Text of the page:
Brian Roe spent nearly a decade building animatronic monsters for films such as Virus, A.I., and Scooby Doo 2. Then, almost overnight, Hollywood abandoned mechanical characters for computer renderings. Roe now works as a technology consultant, but with the surge of cheap, user-friendly microelectronics, he saw a market emerging for hobbyist robots. “It used to be that electronics and software were out of reach,” Roe says. “Over the past six or eight years, it has completely switched.” So Roe began developing a low-cost kit to teach anyone robotics. He calls his work-in-progress Roy the Robot.
For now, Roy is a head, neck, and pair of lower arms. Yet, with about 1,200 parts controlled by animatronics software, the robot already looks and moves like a human. Roe laser-cut the robot’s frame from pliable, lightweight wood to retain complex architecture while keeping costs low. Twenty-eight inexpensive servomotors help Roy gesture with his hands; move his wrist, neck, and jaw; and even blink his eyes.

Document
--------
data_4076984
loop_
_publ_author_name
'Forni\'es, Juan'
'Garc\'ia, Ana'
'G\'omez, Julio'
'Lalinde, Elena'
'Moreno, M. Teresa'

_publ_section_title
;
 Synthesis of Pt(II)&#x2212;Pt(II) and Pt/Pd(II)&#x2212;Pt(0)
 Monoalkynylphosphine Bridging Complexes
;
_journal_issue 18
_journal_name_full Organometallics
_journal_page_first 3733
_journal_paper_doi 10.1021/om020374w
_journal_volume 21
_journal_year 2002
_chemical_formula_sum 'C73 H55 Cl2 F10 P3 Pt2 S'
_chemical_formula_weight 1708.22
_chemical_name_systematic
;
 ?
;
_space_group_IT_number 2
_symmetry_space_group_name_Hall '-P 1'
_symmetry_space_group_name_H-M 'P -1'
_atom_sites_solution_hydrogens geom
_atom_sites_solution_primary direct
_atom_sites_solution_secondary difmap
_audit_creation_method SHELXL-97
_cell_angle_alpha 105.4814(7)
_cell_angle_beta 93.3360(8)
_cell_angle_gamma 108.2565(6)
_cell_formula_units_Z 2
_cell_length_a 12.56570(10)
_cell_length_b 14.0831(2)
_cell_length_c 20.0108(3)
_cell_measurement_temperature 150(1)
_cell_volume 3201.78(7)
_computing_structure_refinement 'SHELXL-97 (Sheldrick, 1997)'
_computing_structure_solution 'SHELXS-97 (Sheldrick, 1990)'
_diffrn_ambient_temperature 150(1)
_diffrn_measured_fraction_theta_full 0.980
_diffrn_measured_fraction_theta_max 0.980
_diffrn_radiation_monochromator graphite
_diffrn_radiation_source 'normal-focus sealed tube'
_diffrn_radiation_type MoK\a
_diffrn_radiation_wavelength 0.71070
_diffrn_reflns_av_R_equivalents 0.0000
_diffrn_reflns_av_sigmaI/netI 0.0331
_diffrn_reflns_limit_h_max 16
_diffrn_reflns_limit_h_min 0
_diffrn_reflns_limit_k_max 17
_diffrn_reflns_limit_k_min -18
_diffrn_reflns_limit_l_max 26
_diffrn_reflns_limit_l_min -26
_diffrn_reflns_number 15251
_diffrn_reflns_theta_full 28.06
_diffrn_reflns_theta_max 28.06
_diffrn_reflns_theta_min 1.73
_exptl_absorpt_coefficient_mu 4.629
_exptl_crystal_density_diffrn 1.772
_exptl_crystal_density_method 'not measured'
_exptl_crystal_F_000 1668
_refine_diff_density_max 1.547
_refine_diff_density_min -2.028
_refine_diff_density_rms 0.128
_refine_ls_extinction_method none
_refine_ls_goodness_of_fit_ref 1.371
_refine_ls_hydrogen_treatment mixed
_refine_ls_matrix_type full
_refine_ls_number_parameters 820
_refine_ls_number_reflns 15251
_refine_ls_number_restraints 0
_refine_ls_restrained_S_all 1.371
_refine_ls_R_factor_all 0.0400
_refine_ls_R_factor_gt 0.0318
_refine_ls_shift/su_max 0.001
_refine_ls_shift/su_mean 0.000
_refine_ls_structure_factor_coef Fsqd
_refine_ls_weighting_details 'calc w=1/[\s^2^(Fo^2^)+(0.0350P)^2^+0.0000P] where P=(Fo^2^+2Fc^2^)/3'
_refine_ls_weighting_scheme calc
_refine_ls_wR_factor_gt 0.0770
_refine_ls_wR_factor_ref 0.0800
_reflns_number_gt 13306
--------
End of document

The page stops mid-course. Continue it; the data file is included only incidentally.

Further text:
To complete Roy’s upper arms and shoulders, Roe launched a successful crowdfunding campaign and sent backers DIY kits based on the hands and arms. He eventually hopes to sell the kits for about $300. That would fill a need for inexpensive manipulators. “The cheapest capable robotic arms are in the $20,000 range,” says Siddhartha Srinivasa, a roboticist at Carnegie Mellon University.
Roe estimates that a full robot kit with a torso and legs might cost $3,000, and he hopes to one day imbue Roy with enough artificial intelligence to learn human motion. “But my main goal is to help people build, program, and understand robotics,” Roe says. “Because, in the end, we’re going to live in a robotic society.”
Roy the Robot
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